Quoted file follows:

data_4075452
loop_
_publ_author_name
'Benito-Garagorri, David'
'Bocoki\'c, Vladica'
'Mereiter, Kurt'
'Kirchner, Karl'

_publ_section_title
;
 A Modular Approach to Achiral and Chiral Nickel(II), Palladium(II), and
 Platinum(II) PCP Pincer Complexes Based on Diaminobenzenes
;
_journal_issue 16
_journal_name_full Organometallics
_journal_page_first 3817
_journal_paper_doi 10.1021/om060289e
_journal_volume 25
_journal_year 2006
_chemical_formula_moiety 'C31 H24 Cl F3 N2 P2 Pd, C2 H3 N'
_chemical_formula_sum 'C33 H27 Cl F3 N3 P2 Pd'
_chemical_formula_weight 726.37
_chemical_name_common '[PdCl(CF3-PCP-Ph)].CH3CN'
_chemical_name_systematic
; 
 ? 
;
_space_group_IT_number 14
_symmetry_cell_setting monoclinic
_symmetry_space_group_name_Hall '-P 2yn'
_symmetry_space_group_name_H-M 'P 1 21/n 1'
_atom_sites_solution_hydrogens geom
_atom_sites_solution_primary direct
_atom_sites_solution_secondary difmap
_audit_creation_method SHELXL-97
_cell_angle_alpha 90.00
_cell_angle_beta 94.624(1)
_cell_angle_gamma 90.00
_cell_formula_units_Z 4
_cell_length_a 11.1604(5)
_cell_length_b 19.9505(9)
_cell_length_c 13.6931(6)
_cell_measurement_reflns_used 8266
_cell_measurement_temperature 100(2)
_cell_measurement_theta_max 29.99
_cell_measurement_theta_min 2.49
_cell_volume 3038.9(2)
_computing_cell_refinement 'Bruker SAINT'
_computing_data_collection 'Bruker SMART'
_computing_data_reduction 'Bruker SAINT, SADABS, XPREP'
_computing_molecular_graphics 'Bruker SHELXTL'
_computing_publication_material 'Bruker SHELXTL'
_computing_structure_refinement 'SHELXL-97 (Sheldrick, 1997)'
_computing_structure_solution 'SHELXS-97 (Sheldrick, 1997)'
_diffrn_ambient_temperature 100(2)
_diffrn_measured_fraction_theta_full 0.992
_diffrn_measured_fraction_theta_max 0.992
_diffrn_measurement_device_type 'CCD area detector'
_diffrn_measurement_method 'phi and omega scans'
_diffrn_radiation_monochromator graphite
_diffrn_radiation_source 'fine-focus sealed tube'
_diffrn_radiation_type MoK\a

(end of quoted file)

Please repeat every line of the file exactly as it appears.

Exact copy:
data_4075452
loop_
_publ_author_name
'Benito-Garagorri, David'
'Bocoki\'c, Vladica'
'Mereiter, Kurt'
'Kirchner, Karl'

_publ_section_title
;
 A Modular Approach to Achiral and Chiral Nickel(II), Palladium(II), and
 Platinum(II) PCP Pincer Complexes Based on Diaminobenzenes
;
_journal_issue 16
_journal_name_full Organometallics
_journal_page_first 3817
_journal_paper_doi 10.1021/om060289e
_journal_volume 25
_journal_year 2006
_chemical_formula_moiety 'C31 H24 Cl F3 N2 P2 Pd, C2 H3 N'
_chemical_formula_sum 'C33 H27 Cl F3 N3 P2 Pd'
_chemical_formula_weight 726.37
_chemical_name_common '[PdCl(CF3-PCP-Ph)].CH3CN'
_chemical_name_systematic
; 
 ? 
;
_space_group_IT_number 14
_symmetry_cell_setting monoclinic
_symmetry_space_group_name_Hall '-P 2yn'
_symmetry_space_group_name_H-M 'P 1 21/n 1'
_atom_sites_solution_hydrogens geom
_atom_sites_solution_primary direct
_atom_sites_solution_secondary difmap
_audit_creation_method SHELXL-97
_cell_angle_alpha 90.00
_cell_angle_beta 94.624(1)
_cell_angle_gamma 90.00
_cell_formula_units_Z 4
_cell_length_a 11.1604(5)
_cell_length_b 19.9505(9)
_cell_length_c 13.6931(6)
_cell_measurement_reflns_used 8266
_cell_measurement_temperature 100(2)
_cell_measurement_theta_max 29.99
_cell_measurement_theta_min 2.49
_cell_volume 3038.9(2)
_computing_cell_refinement 'Bruker SAINT'
_computing_data_collection 'Bruker SMART'
_computing_data_reduction 'Bruker SAINT, SADABS, XPREP'
_computing_molecular_graphics 'Bruker SHELXTL'
_computing_publication_material 'Bruker SHELXTL'
_computing_structure_refinement 'SHELXL-97 (Sheldrick, 1997)'
_computing_structure_solution 'SHELXS-97 (Sheldrick, 1997)'
_diffrn_ambient_temperature 100(2)
_diffrn_measured_fraction_theta_full 0.992
_diffrn_measured_fraction_theta_max 0.992
_diffrn_measurement_device_type 'CCD area detector'
_diffrn_measurement_method 'phi and omega scans'
_diffrn_radiation_monochromator graphite
_diffrn_radiation_source 'fine-focus sealed tube'
_diffrn_radiation_type MoK\a